Newly Published
Perioperative Medicine  |   August 2019
Early Postnatal Exposure to Isoflurane Disrupts Oligodendrocyte Development and Myelin Formation in the Mouse Hippocampus
Author Notes
  • From the Department of Anesthesiology and Critical Care Medicine, Johns Hopkins School of Medicine, Baltimore, Maryland.
  • Submitted for publication December 3, 2018. Accepted for publication June 24, 2019.
    Submitted for publication December 3, 2018. Accepted for publication June 24, 2019.×
  • Part of the work presented in this article has been presented as a poster at the Sixth Pediatric Anesthesia and NeuroDevelopment Assessment Symposium in New York, New York, April 14, 2018, and as a poster at the Forty Eighth Society for Neuroscience Annual Meeting in San Diego, California, November 4, 2018.
    Part of the work presented in this article has been presented as a poster at the Sixth Pediatric Anesthesia and NeuroDevelopment Assessment Symposium in New York, New York, April 14, 2018, and as a poster at the Forty Eighth Society for Neuroscience Annual Meeting in San Diego, California, November 4, 2018.×
  • Correspondence: Address correspondence to Dr. Mintz: Johns Hopkins University School of Medicine, Department of Anesthesiology and Critical Care Medicine, 720 Rutland Ave., Ross 370, Baltimore, Maryland 21205. cmintz2@jhmi.edu. Information on purchasing reprints may be found at www.anesthesiology.org or on the masthead page at the beginning of this issue. Anesthesiology’s articles are made freely accessible to all readers, for personal use only, 6 months from the cover date of the issue.
Article Information
Perioperative Medicine / Pharmacology
Perioperative Medicine   |   August 2019
Early Postnatal Exposure to Isoflurane Disrupts Oligodendrocyte Development and Myelin Formation in the Mouse Hippocampus
Anesthesiology Newly Published on August 19, 2019. doi:10.1097/ALN.0000000000002904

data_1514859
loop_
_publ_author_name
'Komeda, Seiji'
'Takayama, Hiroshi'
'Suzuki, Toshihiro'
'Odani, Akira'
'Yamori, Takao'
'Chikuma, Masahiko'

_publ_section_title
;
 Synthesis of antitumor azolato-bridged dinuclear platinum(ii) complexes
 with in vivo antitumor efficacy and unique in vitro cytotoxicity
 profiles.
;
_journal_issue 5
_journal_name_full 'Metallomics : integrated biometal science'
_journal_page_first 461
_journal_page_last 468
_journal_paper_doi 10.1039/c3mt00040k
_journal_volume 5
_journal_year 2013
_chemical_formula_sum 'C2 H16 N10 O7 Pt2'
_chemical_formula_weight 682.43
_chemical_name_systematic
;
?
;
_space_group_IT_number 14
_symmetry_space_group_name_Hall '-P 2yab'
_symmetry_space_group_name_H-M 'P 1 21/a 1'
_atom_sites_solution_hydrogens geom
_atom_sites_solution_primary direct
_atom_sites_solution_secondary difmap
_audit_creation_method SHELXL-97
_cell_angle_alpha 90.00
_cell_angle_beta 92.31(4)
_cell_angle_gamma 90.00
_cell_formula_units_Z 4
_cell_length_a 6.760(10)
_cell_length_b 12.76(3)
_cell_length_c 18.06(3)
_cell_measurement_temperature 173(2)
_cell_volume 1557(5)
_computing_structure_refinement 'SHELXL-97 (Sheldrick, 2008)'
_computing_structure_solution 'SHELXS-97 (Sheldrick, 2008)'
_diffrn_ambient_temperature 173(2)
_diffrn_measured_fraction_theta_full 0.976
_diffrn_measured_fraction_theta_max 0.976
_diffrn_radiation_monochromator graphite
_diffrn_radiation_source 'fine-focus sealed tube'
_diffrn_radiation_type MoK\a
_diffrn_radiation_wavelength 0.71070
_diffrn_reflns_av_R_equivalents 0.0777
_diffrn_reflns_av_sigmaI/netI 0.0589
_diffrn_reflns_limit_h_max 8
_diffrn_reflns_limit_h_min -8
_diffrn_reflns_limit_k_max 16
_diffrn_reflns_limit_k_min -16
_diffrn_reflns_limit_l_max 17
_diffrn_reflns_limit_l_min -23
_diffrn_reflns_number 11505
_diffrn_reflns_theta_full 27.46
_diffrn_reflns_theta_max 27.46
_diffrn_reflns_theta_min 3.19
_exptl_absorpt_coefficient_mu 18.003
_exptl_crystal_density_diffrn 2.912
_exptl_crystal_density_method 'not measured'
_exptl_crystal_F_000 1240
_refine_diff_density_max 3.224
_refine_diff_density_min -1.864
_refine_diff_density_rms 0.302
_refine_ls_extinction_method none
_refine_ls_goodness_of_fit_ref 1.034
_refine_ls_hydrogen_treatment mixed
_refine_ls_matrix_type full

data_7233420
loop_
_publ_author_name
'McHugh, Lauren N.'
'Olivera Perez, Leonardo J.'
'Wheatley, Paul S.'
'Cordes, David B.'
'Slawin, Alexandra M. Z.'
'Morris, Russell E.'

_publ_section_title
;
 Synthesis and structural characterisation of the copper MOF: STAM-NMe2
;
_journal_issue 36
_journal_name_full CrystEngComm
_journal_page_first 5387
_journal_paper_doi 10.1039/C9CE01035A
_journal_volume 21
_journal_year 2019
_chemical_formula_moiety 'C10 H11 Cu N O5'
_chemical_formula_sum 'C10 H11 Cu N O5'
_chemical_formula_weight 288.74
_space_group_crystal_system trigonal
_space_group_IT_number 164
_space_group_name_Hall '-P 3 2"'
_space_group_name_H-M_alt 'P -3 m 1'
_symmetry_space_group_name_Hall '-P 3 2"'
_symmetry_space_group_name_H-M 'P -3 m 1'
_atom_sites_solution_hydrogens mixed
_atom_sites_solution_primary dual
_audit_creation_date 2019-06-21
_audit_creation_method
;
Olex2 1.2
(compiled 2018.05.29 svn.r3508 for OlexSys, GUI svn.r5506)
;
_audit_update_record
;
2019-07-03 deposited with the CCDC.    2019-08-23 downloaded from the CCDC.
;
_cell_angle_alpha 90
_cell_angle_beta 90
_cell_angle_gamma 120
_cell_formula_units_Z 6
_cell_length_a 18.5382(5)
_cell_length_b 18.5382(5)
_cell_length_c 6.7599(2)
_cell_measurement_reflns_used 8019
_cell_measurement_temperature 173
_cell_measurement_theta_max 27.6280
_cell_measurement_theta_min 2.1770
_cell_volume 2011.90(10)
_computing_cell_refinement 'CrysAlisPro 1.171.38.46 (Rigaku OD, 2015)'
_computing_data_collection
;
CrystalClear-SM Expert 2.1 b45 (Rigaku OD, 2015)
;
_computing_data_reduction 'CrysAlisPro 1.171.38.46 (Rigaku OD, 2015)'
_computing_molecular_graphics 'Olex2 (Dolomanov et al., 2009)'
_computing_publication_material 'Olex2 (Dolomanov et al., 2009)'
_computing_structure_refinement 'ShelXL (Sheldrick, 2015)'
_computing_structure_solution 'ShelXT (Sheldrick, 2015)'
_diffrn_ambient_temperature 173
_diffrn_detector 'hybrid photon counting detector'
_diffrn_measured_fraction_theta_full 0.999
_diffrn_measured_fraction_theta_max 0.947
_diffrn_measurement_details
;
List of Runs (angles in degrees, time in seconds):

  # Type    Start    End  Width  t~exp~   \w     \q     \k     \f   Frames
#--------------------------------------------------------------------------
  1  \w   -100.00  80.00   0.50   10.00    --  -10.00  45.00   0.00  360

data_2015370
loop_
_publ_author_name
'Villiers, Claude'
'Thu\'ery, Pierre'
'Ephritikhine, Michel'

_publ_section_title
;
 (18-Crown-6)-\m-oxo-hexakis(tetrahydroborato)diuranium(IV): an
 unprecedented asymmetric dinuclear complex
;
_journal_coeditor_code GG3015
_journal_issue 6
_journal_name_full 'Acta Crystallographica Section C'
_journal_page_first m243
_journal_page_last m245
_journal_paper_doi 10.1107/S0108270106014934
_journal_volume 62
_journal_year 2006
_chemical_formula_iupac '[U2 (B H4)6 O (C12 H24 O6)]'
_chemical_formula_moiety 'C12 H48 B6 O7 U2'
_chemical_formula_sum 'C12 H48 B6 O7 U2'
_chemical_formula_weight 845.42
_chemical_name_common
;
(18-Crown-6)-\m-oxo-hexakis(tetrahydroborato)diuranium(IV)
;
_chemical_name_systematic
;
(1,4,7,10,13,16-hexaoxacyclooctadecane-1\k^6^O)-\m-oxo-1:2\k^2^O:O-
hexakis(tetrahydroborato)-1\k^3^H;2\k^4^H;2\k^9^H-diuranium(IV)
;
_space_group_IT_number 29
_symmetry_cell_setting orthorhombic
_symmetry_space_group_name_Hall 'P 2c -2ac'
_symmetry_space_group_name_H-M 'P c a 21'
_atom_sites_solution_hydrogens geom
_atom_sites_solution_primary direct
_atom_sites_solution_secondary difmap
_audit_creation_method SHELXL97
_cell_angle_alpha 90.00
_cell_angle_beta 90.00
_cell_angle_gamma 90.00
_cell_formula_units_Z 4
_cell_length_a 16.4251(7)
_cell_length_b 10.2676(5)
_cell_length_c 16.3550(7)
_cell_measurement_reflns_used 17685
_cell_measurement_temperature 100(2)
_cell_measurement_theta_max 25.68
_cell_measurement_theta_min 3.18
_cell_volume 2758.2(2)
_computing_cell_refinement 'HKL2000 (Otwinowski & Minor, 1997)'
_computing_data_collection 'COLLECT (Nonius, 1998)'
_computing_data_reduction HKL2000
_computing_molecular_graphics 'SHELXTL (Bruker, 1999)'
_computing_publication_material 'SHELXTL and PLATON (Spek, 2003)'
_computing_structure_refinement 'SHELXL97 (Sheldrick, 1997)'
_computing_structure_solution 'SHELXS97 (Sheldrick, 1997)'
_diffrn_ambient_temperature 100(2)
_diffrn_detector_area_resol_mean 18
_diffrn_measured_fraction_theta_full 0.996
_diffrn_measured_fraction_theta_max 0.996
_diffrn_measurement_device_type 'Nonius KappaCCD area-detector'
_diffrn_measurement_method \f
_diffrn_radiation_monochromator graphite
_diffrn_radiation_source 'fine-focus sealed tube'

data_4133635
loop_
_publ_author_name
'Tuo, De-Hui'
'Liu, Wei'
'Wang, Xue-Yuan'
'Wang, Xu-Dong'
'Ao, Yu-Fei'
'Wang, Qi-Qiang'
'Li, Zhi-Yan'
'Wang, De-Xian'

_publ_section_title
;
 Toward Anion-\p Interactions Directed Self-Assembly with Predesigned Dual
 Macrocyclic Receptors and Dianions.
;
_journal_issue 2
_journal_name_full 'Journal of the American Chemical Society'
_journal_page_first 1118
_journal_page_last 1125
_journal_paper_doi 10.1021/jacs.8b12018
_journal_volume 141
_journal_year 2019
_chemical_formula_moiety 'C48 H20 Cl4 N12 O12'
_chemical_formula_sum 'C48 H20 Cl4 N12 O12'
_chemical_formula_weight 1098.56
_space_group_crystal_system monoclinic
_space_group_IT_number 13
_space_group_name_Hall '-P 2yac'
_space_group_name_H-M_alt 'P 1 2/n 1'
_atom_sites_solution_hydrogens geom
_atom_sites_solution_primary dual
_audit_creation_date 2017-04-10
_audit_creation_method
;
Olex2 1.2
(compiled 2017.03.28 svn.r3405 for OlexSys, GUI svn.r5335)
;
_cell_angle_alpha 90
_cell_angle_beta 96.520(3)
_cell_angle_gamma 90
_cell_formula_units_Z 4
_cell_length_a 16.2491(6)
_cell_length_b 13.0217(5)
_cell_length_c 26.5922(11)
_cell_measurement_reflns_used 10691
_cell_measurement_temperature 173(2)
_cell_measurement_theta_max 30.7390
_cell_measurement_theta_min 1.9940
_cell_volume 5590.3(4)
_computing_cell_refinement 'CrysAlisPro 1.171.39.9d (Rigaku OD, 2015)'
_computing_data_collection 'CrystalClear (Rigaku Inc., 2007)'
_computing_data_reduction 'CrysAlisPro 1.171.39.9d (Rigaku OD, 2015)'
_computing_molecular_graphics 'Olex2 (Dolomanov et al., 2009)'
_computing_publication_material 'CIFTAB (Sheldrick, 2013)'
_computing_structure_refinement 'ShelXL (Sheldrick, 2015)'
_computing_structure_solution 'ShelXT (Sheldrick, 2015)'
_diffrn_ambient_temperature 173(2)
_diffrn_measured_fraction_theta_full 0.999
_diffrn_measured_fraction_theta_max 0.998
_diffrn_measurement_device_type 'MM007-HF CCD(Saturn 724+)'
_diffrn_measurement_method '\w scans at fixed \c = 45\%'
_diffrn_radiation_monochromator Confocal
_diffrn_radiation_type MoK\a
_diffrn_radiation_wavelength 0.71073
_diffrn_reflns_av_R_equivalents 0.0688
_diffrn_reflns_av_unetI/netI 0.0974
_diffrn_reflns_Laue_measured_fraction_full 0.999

Anesthesiology Newly Published on August 19, 2019. doi:10.1097/ALN.0000000000002904
Abstract

Editor’s Perspective:

What We Already Know about This Topic:

  • Oligodendrocyte proliferation and maturation are prerequisites for myelination in the central nervous system. Disruption of these processes can lead to long-term impairment of neural function.

  • Laboratory models demonstrate a variety of effects of anesthetics on the immature brain, but the consequences of early life anesthesia exposure on oligodendrocyte development have not been previously reported.

What This Article Tells Us That Is New:

  • Exposure of 7-day-old mouse pups to isoflurane (1.5%, 4 h) results in lasting impairments of oligodendrocyte proliferation and differentiation.

  • These effects lead to defects in myelinations and are associated with cognitive dysfunction.

  • The underlying molecular mechanisms involve the isoflurane-induced activation of the mammalian target of rapamycin pathway and a related decrease in DNA methylation in oligodendrocyte progenitors.

Background: Early postnatal exposure to general anesthetics may interfere with brain development. We tested the hypothesis that isoflurane causes a lasting disruption in myelin development via actions on the mammalian target of rapamycin pathway.

Methods: Mice were exposed to 1.5% isoflurane for 4 h at postnatal day 7. The mammalian target of rapamycin inhibitor, rapamycin, or the promyelination drug, clemastine, were administered on days 21 to 35. Mice underwent Y-maze and novel object position recognition tests (n = 12 per group) on days 56 to 62 or were euthanized for either immunohistochemistry (n = 8 per group) or Western blotting (n = 8 per group) at day 35 or were euthanized for electron microscopy at day 63.

Results: Isoflurane exposure increased the percentage of phospho-S6–positive oligodendrocytes in fimbria of hippocampus from 22 ± 7% to 51 ± 6% (P < 0.0001). In Y-maze testing, isoflurane-exposed mice did not discriminate normally between old and novel arms, spending equal time in both (50 ± 5% old:50 ± 5% novel; P = 0.999), indicating impaired spatial learning. Treatment with clemastine restored discrimination, as evidenced by increased time spent in the novel arm (43 ± 6% old:57 ± 6% novel; P < 0.001), and rapamycin had a similar effect (44 ± 8% old:56 ± 8% novel; P < 0.001). Electron microscopy shows a reduction in myelin thickness as measured by an increase in g-ratio from 0.76 ± 0.06 for controls to 0.79 ± 0.06 for the isoflurane group (P < 0.001). Isoflurane exposure followed by rapamycin treatment resulted in a g-ratio (0.75 ± 0.05) that did not differ significantly from the control value (P = 0.426). Immunohistochemistry and Western blotting show that isoflurane acts on oligodendrocyte precursor cells to inhibit both proliferation and differentiation. DNA methylation and expression of a DNA methyl transferase 1 are reduced in oligodendrocyte precursor cells after isoflurane treatment. Effects of isoflurane on oligodendrocyte precursor cells were abolished by treatment with rapamycin.

Conclusions: Early postnatal exposure to isoflurane in mice causes lasting disruptions of oligodendrocyte development in the hippocampus via actions on the mammalian target of rapamycin pathway.